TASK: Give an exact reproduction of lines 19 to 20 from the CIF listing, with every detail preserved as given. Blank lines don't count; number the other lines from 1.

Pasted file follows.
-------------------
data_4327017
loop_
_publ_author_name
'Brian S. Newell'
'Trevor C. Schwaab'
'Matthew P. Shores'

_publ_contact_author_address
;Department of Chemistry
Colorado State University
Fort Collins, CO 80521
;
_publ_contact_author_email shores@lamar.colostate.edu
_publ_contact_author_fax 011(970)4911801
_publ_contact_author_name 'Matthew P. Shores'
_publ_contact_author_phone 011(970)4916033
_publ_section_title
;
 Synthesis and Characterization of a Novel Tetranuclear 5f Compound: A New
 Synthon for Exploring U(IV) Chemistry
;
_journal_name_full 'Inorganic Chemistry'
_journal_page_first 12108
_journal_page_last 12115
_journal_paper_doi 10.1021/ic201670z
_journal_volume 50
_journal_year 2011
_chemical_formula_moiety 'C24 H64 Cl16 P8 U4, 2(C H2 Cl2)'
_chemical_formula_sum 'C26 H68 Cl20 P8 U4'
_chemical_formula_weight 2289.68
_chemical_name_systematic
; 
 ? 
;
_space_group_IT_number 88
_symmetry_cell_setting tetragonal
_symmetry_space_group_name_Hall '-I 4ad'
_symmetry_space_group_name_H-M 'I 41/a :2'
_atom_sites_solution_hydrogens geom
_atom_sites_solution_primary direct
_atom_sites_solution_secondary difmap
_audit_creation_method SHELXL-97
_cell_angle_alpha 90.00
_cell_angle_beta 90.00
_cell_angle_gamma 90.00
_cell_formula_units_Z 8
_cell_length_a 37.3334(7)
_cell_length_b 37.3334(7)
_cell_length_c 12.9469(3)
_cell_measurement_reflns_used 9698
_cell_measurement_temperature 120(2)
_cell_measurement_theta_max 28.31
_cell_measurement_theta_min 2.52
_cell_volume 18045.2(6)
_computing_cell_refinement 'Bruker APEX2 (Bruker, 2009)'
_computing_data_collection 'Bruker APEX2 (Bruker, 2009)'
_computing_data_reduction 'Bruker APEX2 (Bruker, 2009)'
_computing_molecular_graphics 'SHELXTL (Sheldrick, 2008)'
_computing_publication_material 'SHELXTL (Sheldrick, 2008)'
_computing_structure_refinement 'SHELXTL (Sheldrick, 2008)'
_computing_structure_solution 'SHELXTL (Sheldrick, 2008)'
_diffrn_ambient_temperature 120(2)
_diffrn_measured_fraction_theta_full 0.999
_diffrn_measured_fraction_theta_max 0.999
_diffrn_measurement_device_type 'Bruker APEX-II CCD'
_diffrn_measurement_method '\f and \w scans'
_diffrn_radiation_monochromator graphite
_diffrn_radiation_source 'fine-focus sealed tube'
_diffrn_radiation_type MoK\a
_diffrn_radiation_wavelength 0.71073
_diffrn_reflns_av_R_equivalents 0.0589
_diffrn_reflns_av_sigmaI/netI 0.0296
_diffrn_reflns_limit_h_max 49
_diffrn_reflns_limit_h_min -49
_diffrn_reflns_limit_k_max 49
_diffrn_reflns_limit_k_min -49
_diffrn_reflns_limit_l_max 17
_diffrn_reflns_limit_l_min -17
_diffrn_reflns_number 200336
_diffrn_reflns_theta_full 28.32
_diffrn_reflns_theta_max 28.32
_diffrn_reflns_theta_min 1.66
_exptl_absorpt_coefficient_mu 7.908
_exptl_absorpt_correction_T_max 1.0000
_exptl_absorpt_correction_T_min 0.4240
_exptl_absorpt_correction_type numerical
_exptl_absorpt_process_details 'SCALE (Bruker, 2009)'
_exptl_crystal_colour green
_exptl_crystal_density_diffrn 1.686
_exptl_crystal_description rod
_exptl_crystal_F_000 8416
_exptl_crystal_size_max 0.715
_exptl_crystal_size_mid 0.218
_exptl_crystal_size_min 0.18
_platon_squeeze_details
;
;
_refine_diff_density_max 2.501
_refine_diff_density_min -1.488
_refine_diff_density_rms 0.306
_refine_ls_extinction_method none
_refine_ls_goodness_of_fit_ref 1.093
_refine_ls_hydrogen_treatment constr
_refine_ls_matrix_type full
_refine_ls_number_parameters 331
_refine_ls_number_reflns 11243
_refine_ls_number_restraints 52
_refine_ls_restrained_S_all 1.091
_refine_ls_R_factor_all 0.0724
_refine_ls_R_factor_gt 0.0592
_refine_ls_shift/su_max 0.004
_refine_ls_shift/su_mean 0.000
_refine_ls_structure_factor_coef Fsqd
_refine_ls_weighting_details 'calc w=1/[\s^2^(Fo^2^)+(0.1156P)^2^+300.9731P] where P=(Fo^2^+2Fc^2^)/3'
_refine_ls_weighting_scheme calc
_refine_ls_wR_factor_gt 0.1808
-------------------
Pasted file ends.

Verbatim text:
 Synthon for Exploring U(IV) Chemistry
;